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Paul Bocuse, the most celebrated French chef of the postwar era and a leading figure in the pathbreaking culinary movement known as nouvelle cuisine, died on Saturday, his family said in a statement. He was 91.

Mr. Bocuse emerged as the first among a brilliant band of chefs who developed a modernized version of classic French cooking in the late 1960s and early ’70s, cheered on by Henri Gault and Christian Millau, the publishers of the influential Gault-Millau Guide. Following the lead of Fernand Point, the spiritual father of nouvelle cuisine and a mentor to many of its pioneers, Mr. Bocuse shaped a style of cooking at the Auberge du Pont de Collonges, his three-star restaurant near Lyon, that stressed fresh ingredients, lighter sauces, unusual flavor combinations and relentless innovation that, in his case, rested on a solid mastery of classic technique.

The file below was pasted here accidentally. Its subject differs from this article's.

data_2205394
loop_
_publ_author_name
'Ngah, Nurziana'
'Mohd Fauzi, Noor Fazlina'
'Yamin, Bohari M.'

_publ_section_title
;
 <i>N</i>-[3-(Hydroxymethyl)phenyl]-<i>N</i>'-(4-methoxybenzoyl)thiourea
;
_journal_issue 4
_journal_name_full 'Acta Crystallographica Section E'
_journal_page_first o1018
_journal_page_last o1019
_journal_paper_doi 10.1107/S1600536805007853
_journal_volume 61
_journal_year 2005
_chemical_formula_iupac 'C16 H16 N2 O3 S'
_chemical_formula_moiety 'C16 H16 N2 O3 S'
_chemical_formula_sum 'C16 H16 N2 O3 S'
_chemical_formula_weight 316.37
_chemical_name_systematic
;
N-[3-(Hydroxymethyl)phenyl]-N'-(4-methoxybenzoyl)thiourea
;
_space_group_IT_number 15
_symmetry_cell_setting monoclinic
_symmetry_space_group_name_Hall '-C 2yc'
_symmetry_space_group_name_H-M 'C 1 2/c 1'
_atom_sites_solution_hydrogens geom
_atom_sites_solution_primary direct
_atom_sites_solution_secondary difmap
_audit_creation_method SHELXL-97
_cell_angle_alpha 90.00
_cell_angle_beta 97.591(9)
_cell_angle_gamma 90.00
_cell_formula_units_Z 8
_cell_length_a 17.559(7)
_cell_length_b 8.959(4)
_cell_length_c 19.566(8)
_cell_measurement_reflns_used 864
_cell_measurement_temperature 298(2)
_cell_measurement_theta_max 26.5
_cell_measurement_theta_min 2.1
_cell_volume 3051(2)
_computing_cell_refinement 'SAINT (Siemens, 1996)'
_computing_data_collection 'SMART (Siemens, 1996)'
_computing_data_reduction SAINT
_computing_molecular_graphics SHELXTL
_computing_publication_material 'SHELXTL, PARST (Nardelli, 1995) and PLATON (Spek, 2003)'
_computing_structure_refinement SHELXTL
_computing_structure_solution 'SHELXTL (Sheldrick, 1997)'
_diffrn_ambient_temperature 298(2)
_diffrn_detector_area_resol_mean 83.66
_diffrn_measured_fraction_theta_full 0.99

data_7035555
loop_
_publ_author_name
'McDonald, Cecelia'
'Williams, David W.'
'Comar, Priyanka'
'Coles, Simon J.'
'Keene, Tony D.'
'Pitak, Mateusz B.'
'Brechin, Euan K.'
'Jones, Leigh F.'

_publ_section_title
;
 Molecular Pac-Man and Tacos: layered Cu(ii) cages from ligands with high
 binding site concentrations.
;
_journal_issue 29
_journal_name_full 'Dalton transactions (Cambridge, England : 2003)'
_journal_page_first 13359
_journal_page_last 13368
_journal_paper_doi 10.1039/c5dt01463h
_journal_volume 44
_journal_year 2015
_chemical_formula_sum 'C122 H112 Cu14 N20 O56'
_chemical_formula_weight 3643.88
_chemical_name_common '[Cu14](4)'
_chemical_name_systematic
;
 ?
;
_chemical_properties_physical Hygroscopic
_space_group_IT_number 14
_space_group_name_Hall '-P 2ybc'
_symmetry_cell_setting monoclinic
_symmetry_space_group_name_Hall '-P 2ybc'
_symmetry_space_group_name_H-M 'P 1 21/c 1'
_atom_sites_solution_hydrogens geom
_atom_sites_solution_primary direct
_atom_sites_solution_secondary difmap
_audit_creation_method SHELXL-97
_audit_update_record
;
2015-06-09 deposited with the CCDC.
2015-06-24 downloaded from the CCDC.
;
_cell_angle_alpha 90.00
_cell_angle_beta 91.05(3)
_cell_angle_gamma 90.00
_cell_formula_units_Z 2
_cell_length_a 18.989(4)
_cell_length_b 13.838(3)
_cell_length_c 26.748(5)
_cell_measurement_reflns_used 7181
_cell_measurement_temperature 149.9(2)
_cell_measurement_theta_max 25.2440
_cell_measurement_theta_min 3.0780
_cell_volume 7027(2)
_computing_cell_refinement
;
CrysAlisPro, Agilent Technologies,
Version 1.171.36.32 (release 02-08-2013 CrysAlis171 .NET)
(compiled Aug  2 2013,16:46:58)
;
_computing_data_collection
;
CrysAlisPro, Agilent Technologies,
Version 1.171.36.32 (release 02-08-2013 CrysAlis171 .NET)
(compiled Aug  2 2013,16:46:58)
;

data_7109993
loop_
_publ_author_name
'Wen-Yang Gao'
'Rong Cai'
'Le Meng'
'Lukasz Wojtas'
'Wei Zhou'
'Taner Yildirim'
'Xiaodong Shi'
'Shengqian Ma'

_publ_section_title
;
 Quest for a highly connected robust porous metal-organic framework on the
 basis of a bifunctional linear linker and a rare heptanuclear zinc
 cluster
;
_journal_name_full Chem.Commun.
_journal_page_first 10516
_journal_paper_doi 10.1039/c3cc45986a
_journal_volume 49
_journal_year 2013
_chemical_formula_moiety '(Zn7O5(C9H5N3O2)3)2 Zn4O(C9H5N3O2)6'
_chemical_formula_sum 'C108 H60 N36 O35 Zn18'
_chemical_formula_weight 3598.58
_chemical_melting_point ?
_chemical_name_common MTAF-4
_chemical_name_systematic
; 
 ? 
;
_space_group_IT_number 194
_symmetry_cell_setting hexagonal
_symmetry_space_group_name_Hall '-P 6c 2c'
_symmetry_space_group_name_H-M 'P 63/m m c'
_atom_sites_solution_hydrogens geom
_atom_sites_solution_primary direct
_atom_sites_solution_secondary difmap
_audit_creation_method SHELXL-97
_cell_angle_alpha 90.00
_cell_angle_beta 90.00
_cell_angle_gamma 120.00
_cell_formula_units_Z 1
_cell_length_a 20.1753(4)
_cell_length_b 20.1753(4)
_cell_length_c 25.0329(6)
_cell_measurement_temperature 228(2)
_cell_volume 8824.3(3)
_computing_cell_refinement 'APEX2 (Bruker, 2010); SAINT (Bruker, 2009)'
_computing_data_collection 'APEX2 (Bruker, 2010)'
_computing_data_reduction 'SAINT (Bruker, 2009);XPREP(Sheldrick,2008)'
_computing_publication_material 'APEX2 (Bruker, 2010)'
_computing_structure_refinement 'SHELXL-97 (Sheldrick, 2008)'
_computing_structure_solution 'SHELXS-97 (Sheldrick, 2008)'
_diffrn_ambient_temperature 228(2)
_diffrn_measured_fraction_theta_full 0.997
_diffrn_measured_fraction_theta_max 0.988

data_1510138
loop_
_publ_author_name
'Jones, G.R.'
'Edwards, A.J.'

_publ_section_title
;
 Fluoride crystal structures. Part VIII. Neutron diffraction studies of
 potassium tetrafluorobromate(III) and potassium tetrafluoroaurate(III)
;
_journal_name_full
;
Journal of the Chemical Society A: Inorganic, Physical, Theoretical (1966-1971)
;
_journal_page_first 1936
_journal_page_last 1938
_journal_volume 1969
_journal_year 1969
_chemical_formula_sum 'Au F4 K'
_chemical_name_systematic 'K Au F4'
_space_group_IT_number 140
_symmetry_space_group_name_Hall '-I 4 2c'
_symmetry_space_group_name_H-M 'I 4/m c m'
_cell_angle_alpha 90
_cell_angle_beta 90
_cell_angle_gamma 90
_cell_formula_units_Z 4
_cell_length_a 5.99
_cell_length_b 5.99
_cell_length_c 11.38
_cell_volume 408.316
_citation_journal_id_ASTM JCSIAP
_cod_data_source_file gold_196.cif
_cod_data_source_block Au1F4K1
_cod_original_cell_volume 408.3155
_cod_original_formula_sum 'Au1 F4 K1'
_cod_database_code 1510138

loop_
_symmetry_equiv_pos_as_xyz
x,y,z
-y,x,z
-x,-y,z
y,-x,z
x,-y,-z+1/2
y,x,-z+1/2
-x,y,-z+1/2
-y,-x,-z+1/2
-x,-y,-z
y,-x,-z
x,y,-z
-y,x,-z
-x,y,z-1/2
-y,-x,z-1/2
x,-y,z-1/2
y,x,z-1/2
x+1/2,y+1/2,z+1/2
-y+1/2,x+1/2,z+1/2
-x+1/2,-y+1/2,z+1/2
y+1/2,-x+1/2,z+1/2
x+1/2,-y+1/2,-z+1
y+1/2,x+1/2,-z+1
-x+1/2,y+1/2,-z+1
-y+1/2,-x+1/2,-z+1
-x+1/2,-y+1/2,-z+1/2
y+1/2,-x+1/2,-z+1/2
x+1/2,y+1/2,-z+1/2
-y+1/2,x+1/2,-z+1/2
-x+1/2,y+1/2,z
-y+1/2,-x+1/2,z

His signature dishes not only pleased the palate; they also seduced the eye and piqued the imagination. He stuffed sea bass with lobster mousse and encased it in pastry scales and fins. He poached a truffled Bresse chicken inside a pig’s bladder.

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A mural of Mr. Bocuse was painted in Lyon in 2015. Despite his international status, the chef remained deeply rooted in his native soil.CreditJeff Pachoud/Agence France-Presse — Getty Images

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